“We won’t sample all 10 in the course of an hour and a half,” he says, “but maybe four or five.”
The museum exhibit, organized chronologically, displays objects from the earliest days of the cocktail, including a copy of an article from a May 1806 edition of Balance and Columbian Repository, a Hudson, N.Y., newspaper. It’s the first known published definition of “cocktail” and states that such a drink contains four essential ingredients: spirits, bitters, sugar and water.
With books, articles and artifacts, the museum chronicles the cocktail’s rise from working man’s morning pick-me-up to racetrack refreshment enjoyed by wealthy free thinkers. The profession of bartending is documented; a collection of vintage bar guides offers, in addition to drink recipes, nuggets of wisdom on correct bartender conduct such as “cultivate a smiling countenance, study grammar and elocution and don’t wait too long to get married.”
Special exhibits focus on the history of ice, electricity and sugar, all crucial to the cocktail’s evolution. The temperance movement exhibit includes hatchet-shaped Women’s Christian Temperance Movement pins inspired by the eccentric anti-booze crusader Carry A. Nation, who, with her supporters, marched into bars, Bibles in hand, and smashed things with hatchets. Prohibition paraphernalia includes doctors’ prescriptions for liquor, and mail-order whiskey bottles.
ORIGINALLY, whiskey cocktails were the mixed drink of choice for Americans, but shortages of high-quality aged liquor after Prohibition and World War II rationing led to the practice of combining liquor with soda water and ice to make highballs. This, according to Haigh, ushered in a dark period that lasted through the 1970s.
The museum features a large section on the midcentury Martini craze popularized in Vegas by the Rat Pack. However, “the whole Rat Pack thing might have been most people’s image of the cocktail era, but it was, in fact, the end of it -- the thing that killed it,” Haigh says.
“By the ‘60s,” he says, “every cocktail was served on the rocks, including the Martini.”
Gimmickry and prepackaged, artificial ingredients compromised the quality of drinks at many American bars and restaurants. Not until the late ‘80s did the cocktail world start to recover from the era of Harvey Wallbangers and Fuzzy Navels, Haigh says.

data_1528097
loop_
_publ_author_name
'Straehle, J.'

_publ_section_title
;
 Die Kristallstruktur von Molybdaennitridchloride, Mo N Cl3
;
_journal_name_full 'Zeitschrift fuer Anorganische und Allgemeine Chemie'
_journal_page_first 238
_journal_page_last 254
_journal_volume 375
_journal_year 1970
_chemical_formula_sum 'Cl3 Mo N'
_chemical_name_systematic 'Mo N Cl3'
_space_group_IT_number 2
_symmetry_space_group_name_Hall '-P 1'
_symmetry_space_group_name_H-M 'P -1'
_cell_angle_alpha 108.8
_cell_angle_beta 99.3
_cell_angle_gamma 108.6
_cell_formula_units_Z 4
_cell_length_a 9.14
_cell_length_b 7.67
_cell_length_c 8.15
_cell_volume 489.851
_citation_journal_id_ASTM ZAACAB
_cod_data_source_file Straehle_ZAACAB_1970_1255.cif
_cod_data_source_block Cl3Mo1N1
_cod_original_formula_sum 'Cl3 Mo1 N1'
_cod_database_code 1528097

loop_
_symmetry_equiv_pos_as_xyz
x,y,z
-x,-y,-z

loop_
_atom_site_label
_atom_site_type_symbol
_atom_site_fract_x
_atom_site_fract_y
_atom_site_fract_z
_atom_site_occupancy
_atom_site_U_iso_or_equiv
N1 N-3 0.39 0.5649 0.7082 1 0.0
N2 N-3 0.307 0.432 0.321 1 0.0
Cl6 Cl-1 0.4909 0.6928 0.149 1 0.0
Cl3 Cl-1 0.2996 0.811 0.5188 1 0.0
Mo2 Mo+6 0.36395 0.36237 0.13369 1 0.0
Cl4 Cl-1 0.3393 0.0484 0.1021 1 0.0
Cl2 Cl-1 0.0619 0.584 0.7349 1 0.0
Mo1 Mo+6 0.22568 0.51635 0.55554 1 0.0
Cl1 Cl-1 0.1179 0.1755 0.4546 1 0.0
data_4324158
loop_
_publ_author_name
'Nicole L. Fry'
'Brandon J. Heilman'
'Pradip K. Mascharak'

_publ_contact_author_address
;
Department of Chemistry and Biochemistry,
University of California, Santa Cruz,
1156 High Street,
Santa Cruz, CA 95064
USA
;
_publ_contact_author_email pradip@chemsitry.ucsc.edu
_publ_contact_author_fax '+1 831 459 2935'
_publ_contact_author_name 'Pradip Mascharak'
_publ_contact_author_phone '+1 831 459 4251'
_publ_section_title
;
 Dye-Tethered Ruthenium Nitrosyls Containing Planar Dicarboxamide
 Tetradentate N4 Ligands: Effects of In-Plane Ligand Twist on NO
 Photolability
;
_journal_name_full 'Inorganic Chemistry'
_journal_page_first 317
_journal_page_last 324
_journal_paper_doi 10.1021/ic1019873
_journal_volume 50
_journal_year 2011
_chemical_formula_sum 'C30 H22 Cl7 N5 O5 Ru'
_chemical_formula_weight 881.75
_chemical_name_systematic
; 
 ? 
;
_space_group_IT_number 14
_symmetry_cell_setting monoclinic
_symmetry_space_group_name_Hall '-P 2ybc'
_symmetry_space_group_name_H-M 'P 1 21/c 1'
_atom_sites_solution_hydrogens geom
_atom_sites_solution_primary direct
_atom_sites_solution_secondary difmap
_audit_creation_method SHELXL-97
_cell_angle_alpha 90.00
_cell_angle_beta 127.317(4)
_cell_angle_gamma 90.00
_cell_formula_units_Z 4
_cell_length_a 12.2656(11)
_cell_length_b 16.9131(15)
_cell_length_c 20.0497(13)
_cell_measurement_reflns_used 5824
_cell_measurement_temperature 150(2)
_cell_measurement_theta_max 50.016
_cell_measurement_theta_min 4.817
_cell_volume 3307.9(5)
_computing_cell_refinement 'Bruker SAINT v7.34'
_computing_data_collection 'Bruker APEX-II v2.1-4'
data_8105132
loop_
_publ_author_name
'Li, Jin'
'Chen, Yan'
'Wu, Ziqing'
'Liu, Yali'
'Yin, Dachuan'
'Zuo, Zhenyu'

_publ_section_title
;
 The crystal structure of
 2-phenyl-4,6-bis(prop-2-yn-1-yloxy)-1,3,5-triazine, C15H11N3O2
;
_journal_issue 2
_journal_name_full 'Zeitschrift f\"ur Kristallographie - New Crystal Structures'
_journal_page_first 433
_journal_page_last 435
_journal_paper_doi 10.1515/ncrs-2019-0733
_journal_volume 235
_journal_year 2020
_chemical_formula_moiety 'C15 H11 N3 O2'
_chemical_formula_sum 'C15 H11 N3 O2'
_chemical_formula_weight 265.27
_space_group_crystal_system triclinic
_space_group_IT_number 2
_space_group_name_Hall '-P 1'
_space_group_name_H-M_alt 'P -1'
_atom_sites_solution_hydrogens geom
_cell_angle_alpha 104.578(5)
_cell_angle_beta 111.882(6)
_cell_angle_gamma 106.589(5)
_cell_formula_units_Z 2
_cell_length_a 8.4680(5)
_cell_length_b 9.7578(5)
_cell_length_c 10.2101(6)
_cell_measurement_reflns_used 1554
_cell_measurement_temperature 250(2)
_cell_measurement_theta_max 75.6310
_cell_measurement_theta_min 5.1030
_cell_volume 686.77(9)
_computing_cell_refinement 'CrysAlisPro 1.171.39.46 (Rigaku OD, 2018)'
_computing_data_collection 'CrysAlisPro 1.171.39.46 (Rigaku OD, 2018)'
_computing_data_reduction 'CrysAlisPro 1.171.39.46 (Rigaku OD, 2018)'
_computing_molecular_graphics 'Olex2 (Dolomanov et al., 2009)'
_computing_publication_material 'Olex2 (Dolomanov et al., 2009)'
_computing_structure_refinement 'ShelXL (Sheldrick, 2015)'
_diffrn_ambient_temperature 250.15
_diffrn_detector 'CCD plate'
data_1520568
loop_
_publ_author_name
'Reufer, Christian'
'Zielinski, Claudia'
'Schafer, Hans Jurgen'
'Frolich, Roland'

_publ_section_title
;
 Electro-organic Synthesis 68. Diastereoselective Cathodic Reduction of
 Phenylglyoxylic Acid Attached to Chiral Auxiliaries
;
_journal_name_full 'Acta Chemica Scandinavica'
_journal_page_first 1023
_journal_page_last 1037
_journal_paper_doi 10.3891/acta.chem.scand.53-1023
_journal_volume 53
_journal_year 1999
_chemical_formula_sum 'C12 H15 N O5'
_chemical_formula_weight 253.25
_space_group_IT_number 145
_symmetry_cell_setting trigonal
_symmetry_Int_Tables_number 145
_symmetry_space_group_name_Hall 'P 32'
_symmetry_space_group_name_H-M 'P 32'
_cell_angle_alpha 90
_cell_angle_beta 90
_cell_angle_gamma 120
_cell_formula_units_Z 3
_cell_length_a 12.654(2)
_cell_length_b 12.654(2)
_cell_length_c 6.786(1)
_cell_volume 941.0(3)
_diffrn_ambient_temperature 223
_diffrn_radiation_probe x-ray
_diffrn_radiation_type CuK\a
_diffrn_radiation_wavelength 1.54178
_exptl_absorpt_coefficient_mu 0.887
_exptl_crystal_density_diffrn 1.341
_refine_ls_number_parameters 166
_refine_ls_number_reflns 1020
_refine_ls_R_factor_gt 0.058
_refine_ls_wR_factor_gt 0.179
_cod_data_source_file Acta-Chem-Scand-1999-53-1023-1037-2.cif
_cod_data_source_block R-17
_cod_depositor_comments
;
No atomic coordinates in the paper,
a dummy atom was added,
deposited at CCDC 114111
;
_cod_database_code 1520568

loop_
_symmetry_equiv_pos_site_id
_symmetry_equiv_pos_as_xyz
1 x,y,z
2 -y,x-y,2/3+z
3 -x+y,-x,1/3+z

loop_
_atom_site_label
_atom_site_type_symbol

But now, he believes, we’re back from the brink, with bartenders reviving classics, making their own bitters and concocting creations with fresh juices and other top-notch ingredients.
“We’re seeing some amazing creativity,” he says. Of course, good liquor helps. “We are in a golden era in terms of the quality of spirits.”
DeGroff agrees. “There’s never been a more interesting time to be in the business. Super premium is the fastest growing segment. Whiskey is back; [there are excellent] single malt Scotches, Bourbons, fine rums.”
The museum, through its seminars, dinners and awards show, showcases the work of contemporary master mixologists. With Commander’s Palace executive chef Carlos H. Gula, DeGroff collaborated on a menu featuring such dishes as Gulf shrimp and Louisiana crawfish paired with a Scotch cocktail called Blood and Sand and Baked Alaska paired with an Espresso Martini; Abou-Ganim did a rum-pairing dinner, offering a classic and original rum-based drinks with each course.
Such concoctions feature fresh fruit purees, imported high-quality cordials, the best liquors and house-made syrups and infusions. The museum focuses attention on and documents how cocktail menus at many restaurants are becoming as sophisticated as wine lists.
“The cocktail as a culinary experience is the best trend today,” Haigh says.
Still, DeGroff believes there’s a long way to go before consumers outside the largest cities become as serious about cocktails as they are about food and wine. Many restaurants are “still a little behind the cutting edge,” he says. “It’s happening, but it’s happening slowly. I go around the country like a missionary trying to get people to use real juices, real recipes, real drinks.”
DeGroff and Haigh hope the museum inspires an appreciation for the cocktail and its colorful history, which might educate consumers to experiment and demand higher quality when ordering. Of course, they’re also hoping people simply drink up and enjoy the collection.
“People are there to have a good time,” said Commander’s Palace co-owner Ti Martin. “With cocktails available, it’s easy to do that.”